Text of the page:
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Inside the Ivy

Inside the Ivy: Where It’s Harder Than Ever to Get Accepted

The one with Harvard not accepting anyone and that Princeton guy who went into space.

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Record low college admittance, because getting into an Ivy League was too easy before…

Most schools sent out their college acceptance letters this past week—including the Ivies—but the percentage of those accepted for several Ivy Leagues was lower than expected.

Harvard admitted 4.6 percent of applicants to the class of 2022, the school’s lowest ever.

University of Pennsylvania only admitted 8.39 percent of its applicants, Brown only admitted 7.2 and Dartmouth only accepted 8.7.

Each university had its own reasons for the low acceptance rates but most agreed that the lower percentages were due to a large application pool.

Dartmouth among universities asking Congress to review tax provisions

Dartmouth was one of 49 universities to send a letter to Congress asking them to revise a provision of the Tax Cut and Jobs Act.

The Dartmouth reports, “The provision imposes a 1.4 percent excise tax on the net investment incomes of college and universities with more than 500 students and endowments greater than $500,000 per student. The tax could cost the College as much as $5 million annually.

All seven other Ivy League universities signed the letter, even though only Harvard, Dartmouth, Princeton and Yale would actually be affected by the provisions.

Randoms:

Can’t decide how to spend Spring Break? Let Columbia help you.

You never know what you might find in a library like Brown’s.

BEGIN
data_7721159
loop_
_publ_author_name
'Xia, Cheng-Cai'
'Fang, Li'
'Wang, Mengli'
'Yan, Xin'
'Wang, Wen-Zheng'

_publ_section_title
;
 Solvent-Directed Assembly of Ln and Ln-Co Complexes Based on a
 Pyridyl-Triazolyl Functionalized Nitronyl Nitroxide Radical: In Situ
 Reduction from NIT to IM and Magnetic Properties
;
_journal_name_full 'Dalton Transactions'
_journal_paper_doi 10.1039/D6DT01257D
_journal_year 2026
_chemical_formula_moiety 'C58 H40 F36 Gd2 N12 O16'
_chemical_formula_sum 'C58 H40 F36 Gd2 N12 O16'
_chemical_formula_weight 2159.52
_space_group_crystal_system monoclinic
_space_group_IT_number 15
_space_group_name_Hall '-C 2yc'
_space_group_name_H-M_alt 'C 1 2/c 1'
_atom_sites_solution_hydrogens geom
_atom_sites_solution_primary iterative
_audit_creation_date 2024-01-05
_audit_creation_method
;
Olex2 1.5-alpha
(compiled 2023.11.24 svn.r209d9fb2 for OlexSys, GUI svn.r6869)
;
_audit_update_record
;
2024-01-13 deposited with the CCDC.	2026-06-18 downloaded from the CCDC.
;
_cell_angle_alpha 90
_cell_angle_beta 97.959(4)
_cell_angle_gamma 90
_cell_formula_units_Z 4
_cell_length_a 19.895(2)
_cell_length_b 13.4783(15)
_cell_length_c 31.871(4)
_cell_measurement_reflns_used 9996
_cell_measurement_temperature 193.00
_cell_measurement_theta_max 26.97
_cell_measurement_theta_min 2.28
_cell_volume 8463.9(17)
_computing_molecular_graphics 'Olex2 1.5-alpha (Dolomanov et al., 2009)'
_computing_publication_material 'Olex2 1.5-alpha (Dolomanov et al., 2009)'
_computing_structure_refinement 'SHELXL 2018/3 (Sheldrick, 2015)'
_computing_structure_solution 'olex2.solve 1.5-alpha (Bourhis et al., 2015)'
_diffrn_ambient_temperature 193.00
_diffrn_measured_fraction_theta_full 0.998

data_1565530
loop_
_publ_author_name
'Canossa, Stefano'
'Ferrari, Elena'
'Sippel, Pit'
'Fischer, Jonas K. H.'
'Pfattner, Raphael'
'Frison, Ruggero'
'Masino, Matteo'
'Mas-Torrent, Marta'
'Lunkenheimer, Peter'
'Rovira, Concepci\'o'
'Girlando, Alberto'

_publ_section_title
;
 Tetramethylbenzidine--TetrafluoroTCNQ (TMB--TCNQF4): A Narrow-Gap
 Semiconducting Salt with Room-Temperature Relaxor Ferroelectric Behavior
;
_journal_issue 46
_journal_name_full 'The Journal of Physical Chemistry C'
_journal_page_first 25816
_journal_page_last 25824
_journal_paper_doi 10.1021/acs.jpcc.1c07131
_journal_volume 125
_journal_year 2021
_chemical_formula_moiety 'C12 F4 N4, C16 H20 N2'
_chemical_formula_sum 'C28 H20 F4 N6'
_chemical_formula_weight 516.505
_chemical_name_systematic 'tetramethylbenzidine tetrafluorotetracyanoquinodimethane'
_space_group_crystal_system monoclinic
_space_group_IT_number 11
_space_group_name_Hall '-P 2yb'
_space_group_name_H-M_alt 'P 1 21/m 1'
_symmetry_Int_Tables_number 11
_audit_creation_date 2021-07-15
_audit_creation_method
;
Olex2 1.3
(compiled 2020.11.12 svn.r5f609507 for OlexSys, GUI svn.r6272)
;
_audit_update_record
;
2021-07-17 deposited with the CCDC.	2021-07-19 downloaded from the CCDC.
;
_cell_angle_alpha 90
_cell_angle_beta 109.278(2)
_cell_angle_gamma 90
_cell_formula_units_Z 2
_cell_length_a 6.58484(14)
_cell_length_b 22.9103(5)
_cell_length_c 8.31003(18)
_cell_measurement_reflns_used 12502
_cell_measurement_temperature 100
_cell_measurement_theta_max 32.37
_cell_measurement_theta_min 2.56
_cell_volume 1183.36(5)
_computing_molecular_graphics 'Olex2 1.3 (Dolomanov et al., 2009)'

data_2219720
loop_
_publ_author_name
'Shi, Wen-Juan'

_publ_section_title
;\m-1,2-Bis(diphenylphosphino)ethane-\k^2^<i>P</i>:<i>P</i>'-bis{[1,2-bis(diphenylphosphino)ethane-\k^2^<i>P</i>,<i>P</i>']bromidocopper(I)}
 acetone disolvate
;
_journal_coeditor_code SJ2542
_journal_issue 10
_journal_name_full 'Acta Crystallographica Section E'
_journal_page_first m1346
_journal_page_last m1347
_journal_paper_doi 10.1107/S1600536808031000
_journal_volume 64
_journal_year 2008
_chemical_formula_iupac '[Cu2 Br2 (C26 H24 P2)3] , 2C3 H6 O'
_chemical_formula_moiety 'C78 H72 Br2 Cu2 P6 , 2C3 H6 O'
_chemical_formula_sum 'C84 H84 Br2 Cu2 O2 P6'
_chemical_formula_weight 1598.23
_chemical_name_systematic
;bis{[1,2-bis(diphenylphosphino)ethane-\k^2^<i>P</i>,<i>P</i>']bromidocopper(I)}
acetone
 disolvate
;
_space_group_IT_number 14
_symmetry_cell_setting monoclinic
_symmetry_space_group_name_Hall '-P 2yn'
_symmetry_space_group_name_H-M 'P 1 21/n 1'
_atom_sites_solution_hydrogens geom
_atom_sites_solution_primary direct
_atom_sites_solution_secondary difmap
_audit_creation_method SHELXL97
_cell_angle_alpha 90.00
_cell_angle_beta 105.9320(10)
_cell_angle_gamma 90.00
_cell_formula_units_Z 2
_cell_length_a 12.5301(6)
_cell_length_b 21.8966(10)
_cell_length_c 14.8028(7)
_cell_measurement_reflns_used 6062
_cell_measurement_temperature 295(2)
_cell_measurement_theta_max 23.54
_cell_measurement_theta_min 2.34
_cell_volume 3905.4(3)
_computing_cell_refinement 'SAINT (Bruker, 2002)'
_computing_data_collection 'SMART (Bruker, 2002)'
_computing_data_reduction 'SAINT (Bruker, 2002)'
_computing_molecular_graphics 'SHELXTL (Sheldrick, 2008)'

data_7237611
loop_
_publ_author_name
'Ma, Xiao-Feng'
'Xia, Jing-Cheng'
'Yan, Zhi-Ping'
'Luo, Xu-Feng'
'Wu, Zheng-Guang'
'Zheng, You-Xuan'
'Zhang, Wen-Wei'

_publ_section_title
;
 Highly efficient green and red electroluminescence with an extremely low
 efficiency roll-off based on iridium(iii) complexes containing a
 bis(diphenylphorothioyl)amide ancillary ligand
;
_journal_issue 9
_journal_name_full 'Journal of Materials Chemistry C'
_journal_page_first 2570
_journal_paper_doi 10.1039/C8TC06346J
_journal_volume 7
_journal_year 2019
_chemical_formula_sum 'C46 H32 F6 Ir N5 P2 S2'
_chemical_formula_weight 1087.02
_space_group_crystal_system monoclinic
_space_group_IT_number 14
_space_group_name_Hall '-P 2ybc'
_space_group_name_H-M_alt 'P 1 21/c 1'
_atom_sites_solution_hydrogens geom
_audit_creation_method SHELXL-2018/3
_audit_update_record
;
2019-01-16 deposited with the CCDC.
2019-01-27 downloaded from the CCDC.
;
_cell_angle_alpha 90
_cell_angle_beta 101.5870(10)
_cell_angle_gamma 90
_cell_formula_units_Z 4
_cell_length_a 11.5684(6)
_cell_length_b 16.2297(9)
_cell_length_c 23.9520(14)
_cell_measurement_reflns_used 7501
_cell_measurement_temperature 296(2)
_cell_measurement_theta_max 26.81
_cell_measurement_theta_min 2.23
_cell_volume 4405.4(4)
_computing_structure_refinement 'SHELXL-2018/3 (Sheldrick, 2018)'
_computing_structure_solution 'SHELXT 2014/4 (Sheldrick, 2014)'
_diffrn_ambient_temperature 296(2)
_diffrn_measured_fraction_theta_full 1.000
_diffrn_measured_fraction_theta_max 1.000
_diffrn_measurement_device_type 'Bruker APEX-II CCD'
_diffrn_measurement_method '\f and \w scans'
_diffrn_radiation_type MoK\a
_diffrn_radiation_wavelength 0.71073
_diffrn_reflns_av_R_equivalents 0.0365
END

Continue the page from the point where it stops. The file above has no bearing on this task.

Quote of the Week:

“You’re looking at a big blue sphere. And you know, you’re seeing this big blue sphere slowly recede in the distance, and you’re thinking, wow, that’s, that’s the world!”

Gregory Olsen, Princeton Entrepreneur-In-Residence at the Keller Center on traveling to space

Tweet of the Week:

Are you looking for digital journalism training and experience? Are you a journalism major who wants to take your career to the next level? CMN’s Digital Journalism course gives you real-time experience, intense feedback on your writing, exposure to journalism influencers and mentors, and a great place to display your work. You can get academic credit too. Check out the Digital Journalism Course here.

Natalia is a recent graduate of George Mason University where she studied Communication (Journalism concentration) and Global Affairs (Environment concentration) in Fairfax, Virginia. She's looking to enter the media field as a writer and combine her passion of journalism and the environment.

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